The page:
Harvest gains pace as mercury rises

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Jenne BrammerCountryman
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Warmer weather means the 2016 harvest continued to gather pace across the State last week.

For many — particularly in the north — the canola harvest is done and dusted, and growers are moving on to wheat. However, warm weather meant harvest bans were in place in some areas.

Daryl and Shiree Hamersley, who crop 11,000ha with Daryl’s father Len and his partner Helen around Walkaway, said their 2016 harvest started slowly because of cool weather, but they had since made good progress.

He said GM canola and Pallinup oats were now in the bins and they recently started on wheat, hoping to make good progress amid the warmer weather.

“We’ve barely scratched the surface of the wheat, but expect we’ll get a good run at it in coming weeks,” he said.

Mr Hamersley said he had been happy with yields. Although there had been frost damage on eastern blocks, the better areas had more than compensated.

The family has planted eight varieties of wheat, the main ones being Magenta, Calingiri and Wyalkatchem.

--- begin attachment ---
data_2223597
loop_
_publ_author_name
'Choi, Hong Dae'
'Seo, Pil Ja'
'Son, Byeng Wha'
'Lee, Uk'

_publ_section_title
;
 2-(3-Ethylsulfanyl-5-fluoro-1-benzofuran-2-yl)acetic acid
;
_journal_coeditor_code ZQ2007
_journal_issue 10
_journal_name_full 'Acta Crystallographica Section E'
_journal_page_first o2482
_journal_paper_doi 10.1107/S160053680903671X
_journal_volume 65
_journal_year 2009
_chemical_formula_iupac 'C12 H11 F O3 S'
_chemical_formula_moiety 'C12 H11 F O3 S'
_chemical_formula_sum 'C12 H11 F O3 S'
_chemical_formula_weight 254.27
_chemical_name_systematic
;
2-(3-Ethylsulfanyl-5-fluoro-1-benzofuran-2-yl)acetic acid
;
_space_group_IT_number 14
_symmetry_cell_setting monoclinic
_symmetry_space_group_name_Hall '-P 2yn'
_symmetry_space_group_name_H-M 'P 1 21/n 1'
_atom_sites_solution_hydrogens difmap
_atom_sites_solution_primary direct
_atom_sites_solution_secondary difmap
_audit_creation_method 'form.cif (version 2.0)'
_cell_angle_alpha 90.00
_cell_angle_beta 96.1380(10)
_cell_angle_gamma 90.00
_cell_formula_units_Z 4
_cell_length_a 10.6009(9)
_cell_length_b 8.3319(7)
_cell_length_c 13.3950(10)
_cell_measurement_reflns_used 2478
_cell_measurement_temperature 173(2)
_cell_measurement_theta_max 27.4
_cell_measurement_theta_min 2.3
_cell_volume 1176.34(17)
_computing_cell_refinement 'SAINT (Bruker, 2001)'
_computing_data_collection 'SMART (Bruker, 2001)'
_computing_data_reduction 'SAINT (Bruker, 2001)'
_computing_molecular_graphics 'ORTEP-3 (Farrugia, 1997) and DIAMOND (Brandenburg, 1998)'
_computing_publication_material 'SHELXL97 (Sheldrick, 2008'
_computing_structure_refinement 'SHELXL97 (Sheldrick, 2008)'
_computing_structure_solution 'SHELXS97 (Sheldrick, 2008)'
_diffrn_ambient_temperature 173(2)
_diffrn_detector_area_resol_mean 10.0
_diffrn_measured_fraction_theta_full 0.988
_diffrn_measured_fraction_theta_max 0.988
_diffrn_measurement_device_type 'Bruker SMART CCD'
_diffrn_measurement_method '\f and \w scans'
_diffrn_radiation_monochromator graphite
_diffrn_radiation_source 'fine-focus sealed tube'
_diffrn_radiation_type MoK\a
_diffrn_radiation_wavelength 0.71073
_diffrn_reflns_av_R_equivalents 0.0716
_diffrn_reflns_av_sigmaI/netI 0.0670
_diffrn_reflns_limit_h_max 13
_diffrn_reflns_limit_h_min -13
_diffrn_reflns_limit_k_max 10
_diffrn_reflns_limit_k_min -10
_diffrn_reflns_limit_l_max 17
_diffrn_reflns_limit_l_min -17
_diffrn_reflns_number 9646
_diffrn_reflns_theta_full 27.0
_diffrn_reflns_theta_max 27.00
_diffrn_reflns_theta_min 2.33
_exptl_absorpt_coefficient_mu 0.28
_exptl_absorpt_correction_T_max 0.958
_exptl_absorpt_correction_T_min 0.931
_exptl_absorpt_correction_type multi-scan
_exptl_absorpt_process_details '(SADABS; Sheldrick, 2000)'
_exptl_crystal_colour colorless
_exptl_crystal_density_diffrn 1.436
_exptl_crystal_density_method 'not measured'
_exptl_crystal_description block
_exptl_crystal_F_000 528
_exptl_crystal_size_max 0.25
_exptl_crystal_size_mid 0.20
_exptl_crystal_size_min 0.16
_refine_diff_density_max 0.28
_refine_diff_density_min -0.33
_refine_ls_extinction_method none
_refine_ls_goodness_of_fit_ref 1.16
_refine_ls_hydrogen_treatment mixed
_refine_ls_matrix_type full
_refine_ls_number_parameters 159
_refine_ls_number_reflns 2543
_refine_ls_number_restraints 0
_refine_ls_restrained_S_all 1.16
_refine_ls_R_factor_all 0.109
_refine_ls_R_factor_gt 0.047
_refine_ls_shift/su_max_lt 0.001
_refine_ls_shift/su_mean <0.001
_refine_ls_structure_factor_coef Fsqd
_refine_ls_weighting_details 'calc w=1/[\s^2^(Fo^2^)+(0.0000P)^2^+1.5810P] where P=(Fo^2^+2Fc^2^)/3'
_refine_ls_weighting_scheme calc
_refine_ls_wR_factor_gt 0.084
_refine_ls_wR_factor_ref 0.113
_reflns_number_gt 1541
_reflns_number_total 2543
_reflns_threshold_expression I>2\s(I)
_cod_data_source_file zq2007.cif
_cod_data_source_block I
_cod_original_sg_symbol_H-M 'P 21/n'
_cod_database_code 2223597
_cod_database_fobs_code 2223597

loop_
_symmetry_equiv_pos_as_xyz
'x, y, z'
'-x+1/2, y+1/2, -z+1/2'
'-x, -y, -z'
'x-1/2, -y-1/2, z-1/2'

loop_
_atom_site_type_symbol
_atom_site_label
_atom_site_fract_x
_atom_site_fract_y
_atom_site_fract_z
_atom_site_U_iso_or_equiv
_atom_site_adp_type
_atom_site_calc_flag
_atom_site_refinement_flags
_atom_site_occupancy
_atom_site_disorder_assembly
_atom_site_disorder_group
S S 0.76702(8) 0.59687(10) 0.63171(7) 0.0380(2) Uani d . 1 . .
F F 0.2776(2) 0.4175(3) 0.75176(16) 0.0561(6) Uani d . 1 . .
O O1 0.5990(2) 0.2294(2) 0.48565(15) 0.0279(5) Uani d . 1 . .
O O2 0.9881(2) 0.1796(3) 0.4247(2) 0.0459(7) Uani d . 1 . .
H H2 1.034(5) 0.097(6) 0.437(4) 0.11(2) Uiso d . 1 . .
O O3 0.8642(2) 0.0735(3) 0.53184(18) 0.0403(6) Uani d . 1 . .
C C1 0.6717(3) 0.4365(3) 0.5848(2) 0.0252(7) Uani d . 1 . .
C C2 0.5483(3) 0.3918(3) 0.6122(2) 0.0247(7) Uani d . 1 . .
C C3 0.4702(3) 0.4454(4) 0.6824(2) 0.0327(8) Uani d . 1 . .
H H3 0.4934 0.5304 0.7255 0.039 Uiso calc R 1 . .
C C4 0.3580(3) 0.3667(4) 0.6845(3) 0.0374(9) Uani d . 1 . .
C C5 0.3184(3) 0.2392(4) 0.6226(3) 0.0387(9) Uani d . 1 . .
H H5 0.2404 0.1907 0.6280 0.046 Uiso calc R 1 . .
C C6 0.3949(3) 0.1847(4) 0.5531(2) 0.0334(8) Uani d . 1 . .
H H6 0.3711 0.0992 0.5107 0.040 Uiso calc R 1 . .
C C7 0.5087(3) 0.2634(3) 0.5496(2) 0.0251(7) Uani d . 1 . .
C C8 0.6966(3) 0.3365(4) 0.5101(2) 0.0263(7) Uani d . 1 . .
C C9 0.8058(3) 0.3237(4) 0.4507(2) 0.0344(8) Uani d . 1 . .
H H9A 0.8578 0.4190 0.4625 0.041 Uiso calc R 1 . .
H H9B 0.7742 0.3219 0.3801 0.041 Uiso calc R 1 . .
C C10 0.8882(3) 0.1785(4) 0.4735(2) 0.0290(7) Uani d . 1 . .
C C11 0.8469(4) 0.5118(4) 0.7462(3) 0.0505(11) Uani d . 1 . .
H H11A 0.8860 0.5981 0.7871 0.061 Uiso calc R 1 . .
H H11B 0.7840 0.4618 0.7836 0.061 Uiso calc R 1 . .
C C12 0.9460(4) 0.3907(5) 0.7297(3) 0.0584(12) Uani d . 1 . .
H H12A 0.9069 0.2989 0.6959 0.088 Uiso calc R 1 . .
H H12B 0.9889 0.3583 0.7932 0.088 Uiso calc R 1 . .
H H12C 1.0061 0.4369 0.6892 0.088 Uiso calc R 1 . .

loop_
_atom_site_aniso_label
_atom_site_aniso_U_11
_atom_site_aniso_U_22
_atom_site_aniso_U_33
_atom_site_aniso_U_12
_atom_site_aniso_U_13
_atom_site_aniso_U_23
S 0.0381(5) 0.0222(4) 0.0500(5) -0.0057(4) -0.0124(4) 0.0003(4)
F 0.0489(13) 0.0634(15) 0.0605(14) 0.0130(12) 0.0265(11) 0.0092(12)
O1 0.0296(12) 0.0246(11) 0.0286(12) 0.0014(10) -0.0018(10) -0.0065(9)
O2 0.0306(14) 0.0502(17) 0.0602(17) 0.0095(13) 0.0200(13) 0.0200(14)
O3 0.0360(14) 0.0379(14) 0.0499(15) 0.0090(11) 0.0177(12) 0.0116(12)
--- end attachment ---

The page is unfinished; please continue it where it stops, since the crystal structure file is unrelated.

He expects the family will finish its 2016 harvest just before Christmas.

According to CBH, more than two million tonnes of of grain had been received so far across the four port zones.

CBH’s estimate for the harvest remains at 13 million-14 million tonnes. Half that amount was from the Geraldton Port Zone.

CBH general manager of operations David Capper said Geraldton had come under significant pressure in the past week, with some sites breaking receival records.

Moonyonooka broke its all-time daily receival record two Tuesdays ago by receiving 11,830 tonnes.

Harvest is also under way in the southern zones.

In the Kwinana Port Zone, just over 900,000 tonnes had been delivered as of last Friday.

Yields in crops that have not been frosted have been very good across the north of the zone, particularly for canola, where a number of crops are yielding more than two tonnes per hectare.

However, as growers in the Kwinana zone move into cereal crops, quality issues resulting from frost damage are starting to become more evident.

CBH said it was still too early to ascertain the true impact on yields.

Harvest is also under way in the southern zones, with Esperance starting to see some reasonable tonnes and Albany expecting to see more come through next week. CBH Albany Port Zone manager Greg Thornton said frosts towards the end of the growing season were having an impact on quality.

“There have been some quality issues, mainly from crops in the northern parts of the zone, and we are seeing a much higher proportion of canola being segregated into lower grades,” he said.

“We have had some barley come through — about 70 per cent of that has been segregated as feed barley. We have also introduced some Malt2 segregations.”

In the Esperance Port Zone, reasonable tonnes are starting to be delivered, however issues with grain being too green had slowed progress.

The pace was expected to pick up this week, amid the warmer weather. So far yields in this zone had been better than expected.

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